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The Golden Compass: A Primer on Atheism

Author: Russ Wise
Date: 11/12/2007 12:01:20 PM


Atheism has always been a “hot topic”. Richard Dawkins, Christopher Hitchens, and Sam Harris, who wrote The End of Faith, represent the current freethinkers who have made an impact on so many Americans recently.

            For the most part their writing and influence has been confined to an adult audience. However, there are others who desire to influence the minds of our children. C.S. Lewis influenced a generation of young people with The Chronicles of Narnia. Now there is a new Pied Piper making inroads into the minds of children through the writing of fantasy. Unlike Lewis, however, this author seeks to destroy his reader’s belief in a loving God who cares for him and desires a relationship for their mutual benefit.

            The author of The Golden Compass seeks to paint God as a tyrant – not a sovereign Creator. At best he is an oppressive senile deity who evolved over time.1 Philip Pullman is a creative writer and has won numerous awards for his work. These awards have offered him prestige and notoriety among his peers and his work has been recognized by film makers. His book Northern Lights has been made into a movie, renamed The Golden Compass. The film is an attempt to seduce young children and tweens (11-12 year olds) into a dark world of despair and loss of faith in a Holy God.

            Pullman declares himself to be an avowed atheist and offers no apology for his attempt to capture the minds of children who do not have the capacity to correctly discern his message. He is an apologist for Atheism! He says that he does not profess any religion and that he does not think it possible that there is a God.2 Further, in a 2003 interview with The Sydney Morning Herald  he commented, my books are about killing God.3 Actually, in the third book of his trilogy (The Amber Spyglass) Pullman does, in fact, use his heroine Lyra Belacqua to bring about the end of his nefarious god.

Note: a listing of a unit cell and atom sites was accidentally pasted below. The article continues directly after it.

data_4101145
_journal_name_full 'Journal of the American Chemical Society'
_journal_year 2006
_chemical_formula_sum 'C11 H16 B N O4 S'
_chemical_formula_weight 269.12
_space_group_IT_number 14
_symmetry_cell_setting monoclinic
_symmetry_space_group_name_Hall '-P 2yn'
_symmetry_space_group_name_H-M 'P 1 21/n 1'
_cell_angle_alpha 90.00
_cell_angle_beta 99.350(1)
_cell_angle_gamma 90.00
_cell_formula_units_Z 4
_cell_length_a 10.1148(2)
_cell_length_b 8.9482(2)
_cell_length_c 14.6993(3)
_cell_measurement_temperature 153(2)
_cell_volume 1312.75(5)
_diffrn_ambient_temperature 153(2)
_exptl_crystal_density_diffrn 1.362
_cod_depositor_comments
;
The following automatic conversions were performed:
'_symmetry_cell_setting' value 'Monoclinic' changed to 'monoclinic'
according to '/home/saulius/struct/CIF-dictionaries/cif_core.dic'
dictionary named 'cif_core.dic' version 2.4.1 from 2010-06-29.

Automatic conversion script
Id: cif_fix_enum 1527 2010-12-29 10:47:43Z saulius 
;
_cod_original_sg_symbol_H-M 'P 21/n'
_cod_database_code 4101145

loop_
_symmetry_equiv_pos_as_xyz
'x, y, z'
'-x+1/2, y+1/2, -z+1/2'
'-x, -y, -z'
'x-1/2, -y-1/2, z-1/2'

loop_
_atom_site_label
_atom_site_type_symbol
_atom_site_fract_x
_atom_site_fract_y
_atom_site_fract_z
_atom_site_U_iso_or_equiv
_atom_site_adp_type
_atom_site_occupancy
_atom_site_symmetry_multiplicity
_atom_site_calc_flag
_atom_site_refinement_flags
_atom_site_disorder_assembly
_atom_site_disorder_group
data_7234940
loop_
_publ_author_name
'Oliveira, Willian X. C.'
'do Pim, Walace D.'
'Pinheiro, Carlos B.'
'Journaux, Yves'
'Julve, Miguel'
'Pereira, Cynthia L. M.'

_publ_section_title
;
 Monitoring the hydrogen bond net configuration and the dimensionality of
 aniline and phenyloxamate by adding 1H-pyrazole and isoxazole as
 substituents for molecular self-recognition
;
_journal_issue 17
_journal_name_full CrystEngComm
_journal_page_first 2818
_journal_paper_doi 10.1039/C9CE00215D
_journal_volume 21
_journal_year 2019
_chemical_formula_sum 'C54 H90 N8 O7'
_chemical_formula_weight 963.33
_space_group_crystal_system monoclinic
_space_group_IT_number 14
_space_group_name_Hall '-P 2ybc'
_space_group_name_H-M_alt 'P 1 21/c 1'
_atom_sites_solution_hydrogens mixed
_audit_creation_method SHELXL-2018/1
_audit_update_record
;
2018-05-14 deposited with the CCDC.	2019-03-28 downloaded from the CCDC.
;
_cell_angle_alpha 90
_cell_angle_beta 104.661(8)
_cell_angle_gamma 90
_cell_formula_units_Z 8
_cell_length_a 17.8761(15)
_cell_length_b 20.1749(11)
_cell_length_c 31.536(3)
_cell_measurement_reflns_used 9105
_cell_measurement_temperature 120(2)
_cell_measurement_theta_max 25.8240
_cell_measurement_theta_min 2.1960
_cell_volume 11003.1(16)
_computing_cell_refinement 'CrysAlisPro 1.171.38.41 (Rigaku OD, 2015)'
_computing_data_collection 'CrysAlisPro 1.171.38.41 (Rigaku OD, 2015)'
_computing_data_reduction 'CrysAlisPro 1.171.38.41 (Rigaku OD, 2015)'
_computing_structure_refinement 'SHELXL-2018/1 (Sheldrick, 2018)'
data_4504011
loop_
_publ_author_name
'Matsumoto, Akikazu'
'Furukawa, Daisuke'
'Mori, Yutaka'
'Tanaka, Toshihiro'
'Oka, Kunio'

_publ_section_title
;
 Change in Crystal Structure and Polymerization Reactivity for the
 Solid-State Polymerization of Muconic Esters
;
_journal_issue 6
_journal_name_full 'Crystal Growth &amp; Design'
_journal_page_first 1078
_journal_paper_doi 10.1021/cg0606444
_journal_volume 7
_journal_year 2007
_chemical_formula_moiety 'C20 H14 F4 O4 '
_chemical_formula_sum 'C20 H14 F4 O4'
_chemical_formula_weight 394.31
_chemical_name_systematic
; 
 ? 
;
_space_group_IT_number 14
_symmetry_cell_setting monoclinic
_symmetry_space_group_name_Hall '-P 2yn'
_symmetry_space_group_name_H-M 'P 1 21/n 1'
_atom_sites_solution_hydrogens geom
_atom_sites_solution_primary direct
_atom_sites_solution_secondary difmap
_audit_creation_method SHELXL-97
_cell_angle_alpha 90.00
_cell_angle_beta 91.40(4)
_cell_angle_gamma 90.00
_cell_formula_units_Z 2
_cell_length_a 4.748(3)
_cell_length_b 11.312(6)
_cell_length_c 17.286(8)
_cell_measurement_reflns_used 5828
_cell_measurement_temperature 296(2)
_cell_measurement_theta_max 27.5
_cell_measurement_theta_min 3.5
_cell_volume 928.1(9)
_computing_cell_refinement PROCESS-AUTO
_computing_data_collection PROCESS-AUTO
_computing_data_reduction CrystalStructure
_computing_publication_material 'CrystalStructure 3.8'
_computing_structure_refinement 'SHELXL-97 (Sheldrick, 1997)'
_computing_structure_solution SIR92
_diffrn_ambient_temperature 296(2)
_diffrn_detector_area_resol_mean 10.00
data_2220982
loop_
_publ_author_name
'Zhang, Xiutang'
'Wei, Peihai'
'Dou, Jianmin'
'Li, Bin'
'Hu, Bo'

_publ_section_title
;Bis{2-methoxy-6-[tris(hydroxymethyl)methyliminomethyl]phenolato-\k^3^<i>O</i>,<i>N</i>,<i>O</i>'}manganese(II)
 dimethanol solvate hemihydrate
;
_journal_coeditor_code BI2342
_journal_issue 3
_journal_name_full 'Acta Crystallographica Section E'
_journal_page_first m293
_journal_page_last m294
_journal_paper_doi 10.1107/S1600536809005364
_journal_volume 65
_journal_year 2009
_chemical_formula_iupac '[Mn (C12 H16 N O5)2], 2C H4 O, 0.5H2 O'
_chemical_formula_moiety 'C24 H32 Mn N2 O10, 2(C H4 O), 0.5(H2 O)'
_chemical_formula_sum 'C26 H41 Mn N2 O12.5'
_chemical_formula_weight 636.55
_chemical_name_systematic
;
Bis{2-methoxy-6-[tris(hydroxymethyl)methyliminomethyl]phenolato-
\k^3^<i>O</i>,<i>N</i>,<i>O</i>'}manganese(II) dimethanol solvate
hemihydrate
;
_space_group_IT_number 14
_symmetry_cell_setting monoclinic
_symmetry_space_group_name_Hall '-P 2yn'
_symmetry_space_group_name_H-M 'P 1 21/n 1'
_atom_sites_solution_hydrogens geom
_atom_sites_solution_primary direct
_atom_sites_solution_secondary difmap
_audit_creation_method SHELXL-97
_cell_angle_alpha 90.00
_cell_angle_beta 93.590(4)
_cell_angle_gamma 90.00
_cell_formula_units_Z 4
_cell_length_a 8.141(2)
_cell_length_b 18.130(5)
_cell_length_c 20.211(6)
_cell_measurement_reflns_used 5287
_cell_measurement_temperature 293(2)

Who is Philip Pullman?

            Pullman was born in Norwich, England. During his early years his grandfather served as an Anglican Priest at Drayton in Norfolk. His grandfather had great influence on him in his formative years and Philip viewed him as the sun at the centre of my life.4 Pullman’s father served in the Royal Air Force, and when Philip was six he was posted to Southern Rhodesia, now Zimbabwe. A year or so later word came that his father had lost his life in the war. Pullman makes this comment in his blog regarding his father’s death: I suppose that my brother and I cried, though I didn't really feel sad. The fact was that we hadn't seen my father for a long time, and apart from the glamour surrounding him, he was a figure who hadn't played much part in our lives. So my brother and I went back out to the sunny wall, where we'd been picking off the moss and throwing it at each other, and carried on.5

            After his father’s death his mother remarried and he then moved from England to Australia and back again. It was during this time in his life that he realized the power of telling a good story and his ability to capture an audience. As a young man he entered Oxford to study English and develop his writing skills. Ultimately he realized that he was more of a story-teller than he was a writer – although he later became quite skillful at both.

            He was once asked why he became an atheist since he had such a wonderful experience as a child with his grandfather. His response was that he simply fell away from God somewhere between his early childhood and now. It seems that Pullman experienced the same phenomenon as many others who have embraced atheism: he was denied (through war) a close relationship with his father and, as a result, he could not trust the affections of a caring and loving Father.

            It seems to this author that perhaps Pullman’s lack of a relationship with his father caused him to become overly critical of the portrayal offered by Lewis. In my view, one could make such an observation without being too far off target.

Chronicles of Fantasy